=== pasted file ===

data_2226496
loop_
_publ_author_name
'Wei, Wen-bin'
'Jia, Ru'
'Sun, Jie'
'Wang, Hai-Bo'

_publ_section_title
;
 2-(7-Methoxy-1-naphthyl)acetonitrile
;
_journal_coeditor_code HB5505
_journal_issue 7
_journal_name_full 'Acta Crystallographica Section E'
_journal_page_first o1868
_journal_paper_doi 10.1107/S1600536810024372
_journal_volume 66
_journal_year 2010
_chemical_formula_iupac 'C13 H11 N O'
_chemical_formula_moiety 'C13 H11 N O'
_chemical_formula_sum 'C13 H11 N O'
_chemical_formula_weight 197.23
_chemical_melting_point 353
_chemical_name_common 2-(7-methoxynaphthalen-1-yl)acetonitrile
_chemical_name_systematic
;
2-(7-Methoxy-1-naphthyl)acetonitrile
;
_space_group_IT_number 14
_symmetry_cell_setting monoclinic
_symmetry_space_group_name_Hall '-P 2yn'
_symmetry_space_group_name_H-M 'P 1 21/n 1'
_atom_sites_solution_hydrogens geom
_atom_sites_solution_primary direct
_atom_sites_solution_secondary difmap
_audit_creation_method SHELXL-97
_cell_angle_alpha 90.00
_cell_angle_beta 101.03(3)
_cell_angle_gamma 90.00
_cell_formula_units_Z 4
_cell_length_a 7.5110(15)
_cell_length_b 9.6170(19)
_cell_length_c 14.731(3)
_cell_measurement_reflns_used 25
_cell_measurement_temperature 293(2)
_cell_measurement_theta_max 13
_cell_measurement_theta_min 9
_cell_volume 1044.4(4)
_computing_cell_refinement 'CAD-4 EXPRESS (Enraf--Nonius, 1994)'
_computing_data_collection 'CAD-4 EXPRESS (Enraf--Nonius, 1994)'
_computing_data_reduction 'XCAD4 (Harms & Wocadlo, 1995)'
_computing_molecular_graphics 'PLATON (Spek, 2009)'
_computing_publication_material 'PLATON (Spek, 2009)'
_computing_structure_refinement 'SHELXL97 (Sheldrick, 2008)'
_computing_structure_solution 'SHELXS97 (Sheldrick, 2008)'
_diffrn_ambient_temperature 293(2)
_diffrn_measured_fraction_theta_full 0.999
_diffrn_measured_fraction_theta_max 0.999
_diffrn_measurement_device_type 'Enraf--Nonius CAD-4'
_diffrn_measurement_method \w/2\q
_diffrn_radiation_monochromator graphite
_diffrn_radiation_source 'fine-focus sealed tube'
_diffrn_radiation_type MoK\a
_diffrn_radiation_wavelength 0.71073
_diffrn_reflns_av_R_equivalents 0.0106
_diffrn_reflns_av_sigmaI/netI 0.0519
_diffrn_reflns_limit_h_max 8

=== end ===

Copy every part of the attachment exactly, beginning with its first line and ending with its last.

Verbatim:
data_2226496
loop_
_publ_author_name
'Wei, Wen-bin'
'Jia, Ru'
'Sun, Jie'
'Wang, Hai-Bo'

_publ_section_title
;
 2-(7-Methoxy-1-naphthyl)acetonitrile
;
_journal_coeditor_code HB5505
_journal_issue 7
_journal_name_full 'Acta Crystallographica Section E'
_journal_page_first o1868
_journal_paper_doi 10.1107/S1600536810024372
_journal_volume 66
_journal_year 2010
_chemical_formula_iupac 'C13 H11 N O'
_chemical_formula_moiety 'C13 H11 N O'
_chemical_formula_sum 'C13 H11 N O'
_chemical_formula_weight 197.23
_chemical_melting_point 353
_chemical_name_common 2-(7-methoxynaphthalen-1-yl)acetonitrile
_chemical_name_systematic
;
2-(7-Methoxy-1-naphthyl)acetonitrile
;
_space_group_IT_number 14
_symmetry_cell_setting monoclinic
_symmetry_space_group_name_Hall '-P 2yn'
_symmetry_space_group_name_H-M 'P 1 21/n 1'
_atom_sites_solution_hydrogens geom
_atom_sites_solution_primary direct
_atom_sites_solution_secondary difmap
_audit_creation_method SHELXL-97
_cell_angle_alpha 90.00
_cell_angle_beta 101.03(3)
_cell_angle_gamma 90.00
_cell_formula_units_Z 4
_cell_length_a 7.5110(15)
_cell_length_b 9.6170(19)
_cell_length_c 14.731(3)
_cell_measurement_reflns_used 25
_cell_measurement_temperature 293(2)
_cell_measurement_theta_max 13
_cell_measurement_theta_min 9
_cell_volume 1044.4(4)
_computing_cell_refinement 'CAD-4 EXPRESS (Enraf--Nonius, 1994)'
_computing_data_collection 'CAD-4 EXPRESS (Enraf--Nonius, 1994)'
_computing_data_reduction 'XCAD4 (Harms & Wocadlo, 1995)'
_computing_molecular_graphics 'PLATON (Spek, 2009)'
_computing_publication_material 'PLATON (Spek, 2009)'
_computing_structure_refinement 'SHELXL97 (Sheldrick, 2008)'
_computing_structure_solution 'SHELXS97 (Sheldrick, 2008)'
_diffrn_ambient_temperature 293(2)
_diffrn_measured_fraction_theta_full 0.999
_diffrn_measured_fraction_theta_max 0.999
_diffrn_measurement_device_type 'Enraf--Nonius CAD-4'
_diffrn_measurement_method \w/2\q
_diffrn_radiation_monochromator graphite
_diffrn_radiation_source 'fine-focus sealed tube'
_diffrn_radiation_type MoK\a
_diffrn_radiation_wavelength 0.71073
_diffrn_reflns_av_R_equivalents 0.0106
_diffrn_reflns_av_sigmaI/netI 0.0519
_diffrn_reflns_limit_h_max 8